Is Crypto a Libertarian Dream or a Left-Wing Nightmare? A Conversation with Daniel Pinchbeck, NFTs, Dows, and the blockchain they ride on are still, in the view of many, the decentralized financial instruments of the future. Even if they never replace the fiat currencies of nations, their roles in markets are here to stay. And crypto, like everything else, has become politicized. You would think that an asset class that is almost pure speculation and not even about owning anything would be immune from the primal forces of partisanship. But no, both the left and the libertarian right have very different views of what crypto and its sister products on the blockchain and Web 3.0 should be. Few have been harder than the left, who sees in it some kind of pure evil of the market. The good news is that when my guest — author, thinker, and all-around wiseman — Daniel Pinchbeck talks about the politics of crypto, he also helps us to understand what it really is, why it matters and why to the folks on all political sides it should matter in the future. Daniel Pinchbeck has long been considered a Renaissance man and ahead of his time. He’s the author of the books Breaking Open the Head, The Return to Quetzalcoatl, Notes from the Edge of Time, How Soon is Now, and When Plants Dream. He saw around corners long before many others with respect to our ecological crisis and was a one-time executive director of the Center for Planetary Culture. His essays and articles have appeared in every major publication. He’s spoken at conferences around the world and had his work featured in a 2010 documentary. He currently writes the Daniel Pinchbeck Newsletter on Substack.    My WhoWhatWhy conversation with Daniel Pinchbeck:

Apr 15
A Nostalgia For the Journalism of Old: A Conversation with Brian Karem journalism, it may be the best of times and the worst of times. On the one hand the national media is more vibrant than ever before. The NYT, the Washington Post, the Wall Street Journal, as well as broadcast news and cable news networks are thriving, even amidst the post Trump drop in ratings.     For these outlets the transition to digital has been painful but successful. In other efforts, recurring revenue models are driving the success of independent news outlets as well as individual journalists on Substack and similar platforms.  While romantics, like my guest Brian Karem rap quixotic about the 23 newspaper that once were available in New York, news websites and Twitter have now subsumed that, while new sites start up regularly with lower barriers to entry. In his new book Free The Press, Brian Karem argues that journalism, particularly local journalism, is dying and that he has a specific, if very traditional formula to save it. My conversation with Brian Karem:

Mar 23
Corruption is America’s Operating System: A Conversation with Sarah Chayes and journalist Sarah Chayes, argues that we can’t fix our floundering democracy until we face — and fix — our current levels of corruption. In her view, we are in a “pandemic of corruption,” fostered by a network of corrupt businesses and political leaders worldwide. Before we can begin to set things right, however, we first have to grasp what modern-day corruption really is. Behind this evolving crisis, says Chayes, is a shift in the very definition of power. Where society’s leaders once at least paid lip service to the concept of public service, today the only measure of social status, she contends, is money: The pursuit of power has turned into a no-holds-barred scramble for more and more wealth. Chayes, the author of On Corruption in America, explains how we got here, and how we must build a coalition of integrity that transcends ideology, one that has its roots in equity and the public interest.   My WhoWhatWhy conversation with Sarah Chayes:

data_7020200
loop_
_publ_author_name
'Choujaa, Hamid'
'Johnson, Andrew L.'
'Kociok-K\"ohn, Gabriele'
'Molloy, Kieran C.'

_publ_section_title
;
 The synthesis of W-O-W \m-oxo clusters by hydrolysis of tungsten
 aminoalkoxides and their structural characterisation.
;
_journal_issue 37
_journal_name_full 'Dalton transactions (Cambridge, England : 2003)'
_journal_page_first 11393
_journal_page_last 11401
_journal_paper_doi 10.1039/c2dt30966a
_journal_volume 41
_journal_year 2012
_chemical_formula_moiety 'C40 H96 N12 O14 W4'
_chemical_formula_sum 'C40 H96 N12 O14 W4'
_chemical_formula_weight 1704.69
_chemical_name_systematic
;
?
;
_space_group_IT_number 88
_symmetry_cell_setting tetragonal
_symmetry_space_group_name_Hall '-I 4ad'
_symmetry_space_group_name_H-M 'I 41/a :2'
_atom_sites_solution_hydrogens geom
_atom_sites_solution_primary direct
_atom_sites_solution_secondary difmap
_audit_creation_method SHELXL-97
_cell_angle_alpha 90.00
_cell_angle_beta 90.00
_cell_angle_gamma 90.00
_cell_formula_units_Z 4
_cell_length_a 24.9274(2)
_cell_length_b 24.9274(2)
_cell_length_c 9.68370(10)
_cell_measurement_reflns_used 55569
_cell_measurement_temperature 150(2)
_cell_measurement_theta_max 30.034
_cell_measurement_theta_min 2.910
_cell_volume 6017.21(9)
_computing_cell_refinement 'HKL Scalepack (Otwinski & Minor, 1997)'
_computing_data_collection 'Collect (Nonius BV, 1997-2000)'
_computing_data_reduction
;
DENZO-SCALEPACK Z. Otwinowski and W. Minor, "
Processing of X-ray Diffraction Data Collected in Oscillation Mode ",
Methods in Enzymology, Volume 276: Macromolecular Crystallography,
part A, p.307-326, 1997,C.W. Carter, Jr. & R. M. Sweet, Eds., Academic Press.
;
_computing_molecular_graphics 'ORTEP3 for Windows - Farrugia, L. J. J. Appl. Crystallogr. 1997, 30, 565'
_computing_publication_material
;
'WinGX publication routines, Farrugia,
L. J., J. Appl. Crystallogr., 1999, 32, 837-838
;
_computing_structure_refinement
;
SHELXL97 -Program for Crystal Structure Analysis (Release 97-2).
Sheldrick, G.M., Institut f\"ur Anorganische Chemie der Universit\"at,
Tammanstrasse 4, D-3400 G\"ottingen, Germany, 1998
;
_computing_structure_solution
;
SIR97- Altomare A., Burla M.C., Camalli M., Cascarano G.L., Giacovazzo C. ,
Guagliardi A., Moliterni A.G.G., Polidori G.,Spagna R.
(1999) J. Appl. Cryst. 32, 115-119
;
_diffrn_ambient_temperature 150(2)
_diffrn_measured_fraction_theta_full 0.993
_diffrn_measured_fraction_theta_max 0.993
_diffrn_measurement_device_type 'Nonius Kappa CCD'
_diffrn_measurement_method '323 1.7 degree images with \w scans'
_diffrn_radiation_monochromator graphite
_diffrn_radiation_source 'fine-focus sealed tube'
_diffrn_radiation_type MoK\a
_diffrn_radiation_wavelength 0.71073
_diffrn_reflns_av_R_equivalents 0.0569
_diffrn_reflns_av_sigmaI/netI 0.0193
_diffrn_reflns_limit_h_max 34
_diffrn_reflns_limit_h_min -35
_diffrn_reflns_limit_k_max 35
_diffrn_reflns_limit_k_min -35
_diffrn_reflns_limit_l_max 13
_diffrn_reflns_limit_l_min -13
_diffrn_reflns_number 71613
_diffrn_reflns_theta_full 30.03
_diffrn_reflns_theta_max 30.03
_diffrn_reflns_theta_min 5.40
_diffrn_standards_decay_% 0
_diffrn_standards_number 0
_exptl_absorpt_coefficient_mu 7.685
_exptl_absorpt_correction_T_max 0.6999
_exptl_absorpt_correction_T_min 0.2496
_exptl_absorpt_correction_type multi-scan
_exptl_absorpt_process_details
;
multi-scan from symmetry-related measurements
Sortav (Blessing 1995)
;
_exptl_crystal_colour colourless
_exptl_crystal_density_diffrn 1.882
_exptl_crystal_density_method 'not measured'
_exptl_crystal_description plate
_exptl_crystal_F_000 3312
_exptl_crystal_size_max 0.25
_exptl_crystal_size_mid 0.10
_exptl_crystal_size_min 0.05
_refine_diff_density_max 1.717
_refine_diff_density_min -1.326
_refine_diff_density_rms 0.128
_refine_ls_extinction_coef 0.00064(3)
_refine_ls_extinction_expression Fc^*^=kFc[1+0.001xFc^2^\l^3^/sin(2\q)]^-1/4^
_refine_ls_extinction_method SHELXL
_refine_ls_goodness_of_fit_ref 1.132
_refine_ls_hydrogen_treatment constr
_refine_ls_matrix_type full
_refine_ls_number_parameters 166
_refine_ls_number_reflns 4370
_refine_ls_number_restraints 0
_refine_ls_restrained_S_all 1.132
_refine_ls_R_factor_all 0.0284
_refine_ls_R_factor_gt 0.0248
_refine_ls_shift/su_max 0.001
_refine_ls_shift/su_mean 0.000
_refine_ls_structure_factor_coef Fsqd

Mar 10
The Battle of Banks Not Tanks: A Conversation with Bill Browder the minute-by-minute reporting of the ground war, the Twitter feeds, TickTock images, there are broader and more economically complex issues surrounding the war in the Ukraine, and the world’s response to it. Issues that include sanctions, the SWIFT system, and the seizure of assets, including yachts and private planes parked around the globe. All part of the interconnectedness of a global economic structure that Russia, for better or worse, has been a part of. Few understand the intricacies of these connections better than Bill Browder. Years ago, Browder made millions in Putin’s Russia. What he didn’t know was what kind of price he would pay for getting involved in the ever-entangling web of Putin and his oligarchs. The ultimate result was the brutal death of Browder’s lawyer and friend Sergei Magnitsky, who was murdered in prison after uncovering a multi-million dollar fraud committed by Russian government officials. Browder has carried on Magnitsky’s legacy, at great personal risk to himself. That legacy and the Magnitsky Act is a large part of the basis of the sanctions that we’ve been talking about. Long before current events, Browder’s been leading a campaign to expose Russia’s endemic corruption and human rights abuses. He’s the author of the international bestseller Red Notice and the soon-to-be-published Freezing Order.   My conversation with Bill Browder::